“Over the past few years, I’ve started getting a lot of requests for help with these diseases,” said Andrej Spec, a co-author of that paper and an infectious disease specialist at Washington University School of Medicine in St. Louis. . “I often get a request that starts with, ‘Interestingly, we don’t have this disease in Massachusetts. But this patient has never flown in from Massachusetts and he has it, very funny thing. But I’m like, ‘You already have; It’s just that the maps are no longer updated.”

The last study to update the geographic distributions of pathogenic fungi in the United States based on patient data was in 1969, according to the SPICE study.

Globally, an analysis conducted in 2019 identified that fungal infections are on the rise and suggested that fungi may be commonly overlooked as sources of infection. A World Health Organization report in October also found that severe fungal infections became more common among people with pre-existing health problems during the Covid pandemic.

Climate change isn’t the only potential factor fueling this trend, Casadevall said. Increased travel to places where fungal infections are common could play a role, and doctors may get better at diagnosing infections where they weren’t detected before.

But Casadevall said that many U.S. hospitals do not report fungal infections to the CDC, and that historically the agency has not prioritized collecting this data because fungi generally do not cause outbreaks. The CDC received more than 20,000 reports of Valley Fever and nearly 1,100 reports of confirmed or probable histoplasmosis in 2019.

Thompson and other infectious disease experts have called for national surveillance of fungal infections and are urging doctors to test for them more often.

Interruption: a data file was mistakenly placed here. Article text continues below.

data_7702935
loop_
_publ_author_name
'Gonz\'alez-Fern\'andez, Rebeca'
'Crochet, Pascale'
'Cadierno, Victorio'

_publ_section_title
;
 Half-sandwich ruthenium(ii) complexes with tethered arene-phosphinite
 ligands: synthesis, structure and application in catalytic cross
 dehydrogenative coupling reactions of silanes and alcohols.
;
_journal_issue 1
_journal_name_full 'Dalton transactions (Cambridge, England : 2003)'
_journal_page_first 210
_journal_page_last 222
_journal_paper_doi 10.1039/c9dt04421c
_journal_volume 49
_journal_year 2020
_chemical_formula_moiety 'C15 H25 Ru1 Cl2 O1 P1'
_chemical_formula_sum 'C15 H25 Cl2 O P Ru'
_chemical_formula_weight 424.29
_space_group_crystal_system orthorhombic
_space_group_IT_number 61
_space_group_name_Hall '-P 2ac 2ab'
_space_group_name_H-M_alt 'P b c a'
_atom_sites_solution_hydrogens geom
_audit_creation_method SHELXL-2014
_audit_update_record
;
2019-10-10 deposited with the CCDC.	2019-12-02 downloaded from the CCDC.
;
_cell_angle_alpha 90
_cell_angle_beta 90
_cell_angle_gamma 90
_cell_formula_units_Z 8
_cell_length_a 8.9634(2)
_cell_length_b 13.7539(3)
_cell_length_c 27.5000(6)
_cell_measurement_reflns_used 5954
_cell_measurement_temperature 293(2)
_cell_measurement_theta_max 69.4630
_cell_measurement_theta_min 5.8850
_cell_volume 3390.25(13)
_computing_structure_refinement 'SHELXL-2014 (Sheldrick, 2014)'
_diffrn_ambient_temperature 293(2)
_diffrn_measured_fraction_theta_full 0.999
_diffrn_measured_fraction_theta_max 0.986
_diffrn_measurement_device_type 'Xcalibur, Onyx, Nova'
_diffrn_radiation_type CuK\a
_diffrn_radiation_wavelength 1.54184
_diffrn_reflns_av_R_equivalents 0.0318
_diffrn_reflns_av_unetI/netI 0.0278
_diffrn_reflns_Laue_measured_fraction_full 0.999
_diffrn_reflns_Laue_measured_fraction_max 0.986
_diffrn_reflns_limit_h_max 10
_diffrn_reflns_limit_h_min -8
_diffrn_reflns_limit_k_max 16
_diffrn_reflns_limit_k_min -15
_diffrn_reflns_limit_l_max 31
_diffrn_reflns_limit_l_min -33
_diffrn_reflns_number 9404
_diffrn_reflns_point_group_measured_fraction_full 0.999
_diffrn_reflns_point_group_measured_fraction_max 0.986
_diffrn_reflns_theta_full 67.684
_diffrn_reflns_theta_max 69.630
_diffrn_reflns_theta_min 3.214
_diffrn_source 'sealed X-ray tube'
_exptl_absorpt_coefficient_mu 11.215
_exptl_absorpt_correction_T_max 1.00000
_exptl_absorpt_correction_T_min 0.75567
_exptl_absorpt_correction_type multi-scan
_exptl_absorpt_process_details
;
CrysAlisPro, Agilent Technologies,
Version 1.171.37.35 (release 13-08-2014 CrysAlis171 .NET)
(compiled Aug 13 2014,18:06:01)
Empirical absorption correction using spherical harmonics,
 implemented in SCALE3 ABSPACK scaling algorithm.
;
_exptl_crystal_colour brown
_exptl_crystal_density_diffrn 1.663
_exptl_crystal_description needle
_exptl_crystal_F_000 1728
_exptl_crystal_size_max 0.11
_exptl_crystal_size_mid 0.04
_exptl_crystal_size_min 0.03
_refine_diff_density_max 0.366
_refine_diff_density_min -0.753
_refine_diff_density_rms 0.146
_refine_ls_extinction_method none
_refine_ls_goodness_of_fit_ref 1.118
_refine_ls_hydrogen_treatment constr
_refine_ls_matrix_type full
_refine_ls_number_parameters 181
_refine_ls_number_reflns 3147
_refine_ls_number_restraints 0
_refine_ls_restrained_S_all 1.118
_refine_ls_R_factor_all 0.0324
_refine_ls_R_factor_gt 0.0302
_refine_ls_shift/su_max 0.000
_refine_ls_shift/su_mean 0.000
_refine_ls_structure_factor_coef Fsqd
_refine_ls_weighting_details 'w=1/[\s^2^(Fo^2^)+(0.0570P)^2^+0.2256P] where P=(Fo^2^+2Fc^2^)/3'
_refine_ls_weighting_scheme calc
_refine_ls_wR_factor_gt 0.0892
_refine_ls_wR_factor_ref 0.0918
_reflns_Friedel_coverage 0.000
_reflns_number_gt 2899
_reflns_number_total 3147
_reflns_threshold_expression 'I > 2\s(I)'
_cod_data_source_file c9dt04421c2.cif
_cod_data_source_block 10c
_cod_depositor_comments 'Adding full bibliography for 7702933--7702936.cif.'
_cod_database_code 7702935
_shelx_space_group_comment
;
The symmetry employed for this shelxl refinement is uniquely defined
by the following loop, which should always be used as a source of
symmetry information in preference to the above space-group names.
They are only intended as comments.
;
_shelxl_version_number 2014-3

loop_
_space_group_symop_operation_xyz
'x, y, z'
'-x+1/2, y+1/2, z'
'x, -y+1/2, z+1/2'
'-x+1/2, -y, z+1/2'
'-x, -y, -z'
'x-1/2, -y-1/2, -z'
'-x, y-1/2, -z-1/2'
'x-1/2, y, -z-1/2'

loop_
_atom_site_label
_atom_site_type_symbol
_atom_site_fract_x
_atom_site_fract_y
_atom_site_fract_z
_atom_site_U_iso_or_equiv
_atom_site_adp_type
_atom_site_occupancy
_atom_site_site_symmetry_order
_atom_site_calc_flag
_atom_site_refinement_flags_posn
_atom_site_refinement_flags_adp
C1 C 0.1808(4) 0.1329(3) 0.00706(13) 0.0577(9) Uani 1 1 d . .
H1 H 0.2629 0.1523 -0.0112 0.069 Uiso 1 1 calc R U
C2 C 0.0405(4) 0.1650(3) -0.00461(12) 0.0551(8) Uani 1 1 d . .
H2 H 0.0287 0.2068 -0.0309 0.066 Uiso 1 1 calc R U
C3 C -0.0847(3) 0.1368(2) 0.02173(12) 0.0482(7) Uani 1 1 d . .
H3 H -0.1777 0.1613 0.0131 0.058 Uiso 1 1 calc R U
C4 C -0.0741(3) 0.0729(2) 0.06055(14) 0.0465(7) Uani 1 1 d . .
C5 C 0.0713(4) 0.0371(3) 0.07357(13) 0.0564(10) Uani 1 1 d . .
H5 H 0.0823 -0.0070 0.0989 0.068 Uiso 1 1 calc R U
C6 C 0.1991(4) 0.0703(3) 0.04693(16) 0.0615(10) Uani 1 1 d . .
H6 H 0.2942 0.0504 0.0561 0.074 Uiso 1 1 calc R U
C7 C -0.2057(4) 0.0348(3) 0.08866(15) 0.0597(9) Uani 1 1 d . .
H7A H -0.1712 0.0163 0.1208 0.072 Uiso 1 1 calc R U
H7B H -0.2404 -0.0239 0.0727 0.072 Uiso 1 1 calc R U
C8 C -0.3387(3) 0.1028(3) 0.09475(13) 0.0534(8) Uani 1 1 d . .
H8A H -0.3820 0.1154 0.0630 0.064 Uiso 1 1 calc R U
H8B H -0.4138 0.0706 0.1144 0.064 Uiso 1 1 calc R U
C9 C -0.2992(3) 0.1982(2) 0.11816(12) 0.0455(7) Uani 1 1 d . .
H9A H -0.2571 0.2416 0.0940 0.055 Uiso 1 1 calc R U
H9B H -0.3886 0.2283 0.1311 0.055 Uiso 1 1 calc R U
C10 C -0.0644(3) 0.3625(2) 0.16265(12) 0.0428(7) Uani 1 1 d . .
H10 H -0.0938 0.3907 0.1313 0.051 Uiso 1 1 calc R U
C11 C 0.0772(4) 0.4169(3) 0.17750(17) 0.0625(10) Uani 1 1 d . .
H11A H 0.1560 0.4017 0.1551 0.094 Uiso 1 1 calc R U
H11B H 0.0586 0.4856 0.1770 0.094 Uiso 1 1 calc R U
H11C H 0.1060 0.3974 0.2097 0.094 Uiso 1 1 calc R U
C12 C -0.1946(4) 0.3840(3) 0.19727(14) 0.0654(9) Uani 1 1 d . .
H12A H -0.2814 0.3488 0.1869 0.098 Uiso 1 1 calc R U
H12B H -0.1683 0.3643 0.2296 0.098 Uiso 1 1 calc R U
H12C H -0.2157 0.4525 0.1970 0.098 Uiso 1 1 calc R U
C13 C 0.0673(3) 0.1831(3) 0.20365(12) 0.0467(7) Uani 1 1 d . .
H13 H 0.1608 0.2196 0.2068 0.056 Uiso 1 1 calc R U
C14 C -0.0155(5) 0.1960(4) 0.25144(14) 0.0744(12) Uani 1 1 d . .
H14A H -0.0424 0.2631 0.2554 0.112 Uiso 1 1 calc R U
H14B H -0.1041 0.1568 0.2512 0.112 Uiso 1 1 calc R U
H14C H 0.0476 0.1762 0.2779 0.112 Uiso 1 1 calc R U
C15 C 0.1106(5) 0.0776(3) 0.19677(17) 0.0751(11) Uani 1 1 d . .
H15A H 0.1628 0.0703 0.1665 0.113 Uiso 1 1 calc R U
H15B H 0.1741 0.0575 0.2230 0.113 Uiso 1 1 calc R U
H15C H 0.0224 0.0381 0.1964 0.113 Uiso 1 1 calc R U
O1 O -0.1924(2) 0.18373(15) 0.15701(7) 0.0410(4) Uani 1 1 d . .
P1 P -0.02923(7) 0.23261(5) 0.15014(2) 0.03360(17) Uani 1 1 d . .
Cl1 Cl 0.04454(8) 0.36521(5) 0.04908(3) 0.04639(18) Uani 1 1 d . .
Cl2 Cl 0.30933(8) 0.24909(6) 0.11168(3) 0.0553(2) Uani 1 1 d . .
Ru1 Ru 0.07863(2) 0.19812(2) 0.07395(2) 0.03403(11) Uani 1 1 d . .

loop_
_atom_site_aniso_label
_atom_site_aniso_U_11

Fungal infections are not easily identifiable in routine tests, so if doctors are not aware that this could be a risk, they may not order the appropriate tests. The later a diagnosis is made, the longer it takes to treat a patient, which can lead to higher medical costs and an increased chance of serious illness or death. In some cases, a fungal infection can take months of treatment to clear up and may become chronic.

Some rapid tests allow doctors to diagnose fungal infections within hours or minutes, but they are not widely available in the United States (the standard way to test is to send a sample), said Dr. David Denning, CEO of Global Action for Fungal Infection, a research and advocacy group. of urine or blood to the lab, then wait several days for the result.)

“There are very few molecular tests for fungi that have been approved by the Food and Drug Administration,” Denning said. “The FDA rules are very strict, and that’s a good thing, but it’s also a bad thing because all of Europe is using these tests and in the United States there are a lot of barriers to adopting these tests on a routine basis.”

Many people are never diagnosed, Thompson said: “There are likely to be a large number of patients who were never directly diagnosed and who actually experienced a lot of morbidity with their disease.”

Leave a Reply

%d bloggers like this: